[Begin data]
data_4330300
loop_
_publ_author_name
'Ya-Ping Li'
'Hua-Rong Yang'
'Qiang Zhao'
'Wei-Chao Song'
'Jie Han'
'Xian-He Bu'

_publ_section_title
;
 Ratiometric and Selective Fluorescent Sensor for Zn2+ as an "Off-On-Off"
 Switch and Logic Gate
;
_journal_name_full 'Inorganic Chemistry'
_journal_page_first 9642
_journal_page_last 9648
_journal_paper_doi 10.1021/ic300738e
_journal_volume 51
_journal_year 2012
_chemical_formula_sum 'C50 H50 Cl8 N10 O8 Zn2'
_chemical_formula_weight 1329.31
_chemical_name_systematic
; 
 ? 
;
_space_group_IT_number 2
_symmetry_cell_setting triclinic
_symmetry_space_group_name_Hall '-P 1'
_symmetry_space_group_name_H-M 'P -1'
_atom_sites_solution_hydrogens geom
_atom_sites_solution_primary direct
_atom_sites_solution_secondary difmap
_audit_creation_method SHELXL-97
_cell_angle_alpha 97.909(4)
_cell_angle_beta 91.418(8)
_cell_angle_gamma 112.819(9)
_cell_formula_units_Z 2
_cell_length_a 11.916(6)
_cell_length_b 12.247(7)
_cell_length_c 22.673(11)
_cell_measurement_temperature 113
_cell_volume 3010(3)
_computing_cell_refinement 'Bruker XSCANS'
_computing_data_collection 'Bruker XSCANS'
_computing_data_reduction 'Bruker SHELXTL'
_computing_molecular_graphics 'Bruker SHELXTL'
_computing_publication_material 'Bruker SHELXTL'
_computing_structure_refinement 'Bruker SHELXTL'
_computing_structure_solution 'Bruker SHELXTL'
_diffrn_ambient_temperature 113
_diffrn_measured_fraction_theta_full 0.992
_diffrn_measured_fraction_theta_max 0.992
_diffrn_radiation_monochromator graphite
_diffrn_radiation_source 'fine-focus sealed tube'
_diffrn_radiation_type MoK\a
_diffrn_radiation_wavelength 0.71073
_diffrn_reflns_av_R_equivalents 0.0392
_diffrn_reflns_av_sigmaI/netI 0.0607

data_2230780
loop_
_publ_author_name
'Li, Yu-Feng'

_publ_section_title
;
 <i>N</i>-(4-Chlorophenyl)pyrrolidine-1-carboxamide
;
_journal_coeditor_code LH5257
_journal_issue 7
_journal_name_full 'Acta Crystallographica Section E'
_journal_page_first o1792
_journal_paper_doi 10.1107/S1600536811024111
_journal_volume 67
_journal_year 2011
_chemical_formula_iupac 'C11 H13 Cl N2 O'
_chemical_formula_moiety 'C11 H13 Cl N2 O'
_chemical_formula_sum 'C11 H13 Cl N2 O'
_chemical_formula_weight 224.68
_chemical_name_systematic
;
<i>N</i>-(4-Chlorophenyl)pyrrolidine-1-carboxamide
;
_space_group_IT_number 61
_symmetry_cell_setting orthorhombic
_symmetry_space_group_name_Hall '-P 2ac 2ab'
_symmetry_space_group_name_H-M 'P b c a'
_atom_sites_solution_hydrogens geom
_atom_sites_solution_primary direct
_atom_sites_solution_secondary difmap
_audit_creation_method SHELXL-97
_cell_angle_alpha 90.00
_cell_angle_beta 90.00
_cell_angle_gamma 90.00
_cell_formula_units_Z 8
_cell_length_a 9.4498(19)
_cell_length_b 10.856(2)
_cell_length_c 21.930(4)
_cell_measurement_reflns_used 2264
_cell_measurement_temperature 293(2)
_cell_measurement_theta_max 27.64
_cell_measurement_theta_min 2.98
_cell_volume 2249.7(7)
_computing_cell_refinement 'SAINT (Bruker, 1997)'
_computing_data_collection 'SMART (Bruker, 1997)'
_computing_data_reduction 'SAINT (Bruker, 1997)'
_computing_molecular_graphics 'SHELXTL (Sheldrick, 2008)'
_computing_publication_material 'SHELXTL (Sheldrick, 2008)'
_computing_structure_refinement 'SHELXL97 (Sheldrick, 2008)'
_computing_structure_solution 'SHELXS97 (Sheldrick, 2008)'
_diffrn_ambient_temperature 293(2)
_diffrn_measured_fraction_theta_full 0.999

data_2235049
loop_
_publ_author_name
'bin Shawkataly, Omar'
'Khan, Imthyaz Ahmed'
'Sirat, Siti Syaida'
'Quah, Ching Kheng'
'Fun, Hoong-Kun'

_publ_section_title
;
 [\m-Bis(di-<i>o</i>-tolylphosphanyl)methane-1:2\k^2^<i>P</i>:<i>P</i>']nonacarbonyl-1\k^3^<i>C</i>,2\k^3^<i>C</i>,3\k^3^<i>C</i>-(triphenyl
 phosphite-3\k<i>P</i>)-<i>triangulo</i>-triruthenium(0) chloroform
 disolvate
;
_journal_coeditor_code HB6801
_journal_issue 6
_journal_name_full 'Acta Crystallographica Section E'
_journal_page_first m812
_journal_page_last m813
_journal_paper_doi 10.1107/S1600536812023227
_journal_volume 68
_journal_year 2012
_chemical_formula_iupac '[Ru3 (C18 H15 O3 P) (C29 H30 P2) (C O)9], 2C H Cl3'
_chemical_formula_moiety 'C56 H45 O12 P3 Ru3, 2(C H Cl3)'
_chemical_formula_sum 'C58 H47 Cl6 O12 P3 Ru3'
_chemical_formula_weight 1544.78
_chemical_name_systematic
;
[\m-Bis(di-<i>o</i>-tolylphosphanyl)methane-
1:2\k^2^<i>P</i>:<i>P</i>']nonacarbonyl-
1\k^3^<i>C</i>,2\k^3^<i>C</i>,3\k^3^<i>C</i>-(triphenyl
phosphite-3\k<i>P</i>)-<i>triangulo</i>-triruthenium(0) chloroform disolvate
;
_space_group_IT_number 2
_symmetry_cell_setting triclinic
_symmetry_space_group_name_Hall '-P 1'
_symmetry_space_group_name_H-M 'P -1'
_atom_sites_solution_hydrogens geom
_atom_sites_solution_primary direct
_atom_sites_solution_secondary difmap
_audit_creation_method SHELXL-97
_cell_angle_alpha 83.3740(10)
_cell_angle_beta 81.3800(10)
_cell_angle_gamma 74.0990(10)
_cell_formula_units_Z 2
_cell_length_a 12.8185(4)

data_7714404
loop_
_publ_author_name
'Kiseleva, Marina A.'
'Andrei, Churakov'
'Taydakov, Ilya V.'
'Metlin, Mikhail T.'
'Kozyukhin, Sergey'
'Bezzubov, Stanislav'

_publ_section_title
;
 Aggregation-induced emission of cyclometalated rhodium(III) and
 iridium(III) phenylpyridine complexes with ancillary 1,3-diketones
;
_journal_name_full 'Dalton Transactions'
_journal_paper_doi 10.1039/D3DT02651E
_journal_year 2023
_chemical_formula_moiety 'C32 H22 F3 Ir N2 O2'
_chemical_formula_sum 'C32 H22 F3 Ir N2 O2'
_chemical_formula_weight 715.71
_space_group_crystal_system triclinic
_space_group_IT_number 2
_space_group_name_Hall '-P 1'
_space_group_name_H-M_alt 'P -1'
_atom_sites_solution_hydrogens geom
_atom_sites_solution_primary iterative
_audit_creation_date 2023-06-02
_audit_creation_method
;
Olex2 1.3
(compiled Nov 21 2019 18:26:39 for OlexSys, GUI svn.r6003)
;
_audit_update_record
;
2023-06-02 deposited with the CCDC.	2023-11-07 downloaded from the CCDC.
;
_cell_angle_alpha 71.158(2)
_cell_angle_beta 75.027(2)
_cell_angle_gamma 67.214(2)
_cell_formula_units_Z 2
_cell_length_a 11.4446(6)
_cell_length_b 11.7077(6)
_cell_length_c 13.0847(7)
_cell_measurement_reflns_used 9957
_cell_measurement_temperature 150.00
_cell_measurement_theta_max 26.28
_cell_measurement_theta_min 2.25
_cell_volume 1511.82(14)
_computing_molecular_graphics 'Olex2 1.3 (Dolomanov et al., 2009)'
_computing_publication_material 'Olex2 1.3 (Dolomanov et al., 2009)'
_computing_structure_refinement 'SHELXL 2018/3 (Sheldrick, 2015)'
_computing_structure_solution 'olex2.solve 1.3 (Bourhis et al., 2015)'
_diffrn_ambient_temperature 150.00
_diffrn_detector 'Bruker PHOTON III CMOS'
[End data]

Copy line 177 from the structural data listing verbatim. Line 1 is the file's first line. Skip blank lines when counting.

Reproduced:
_chemical_formula_weight 715.71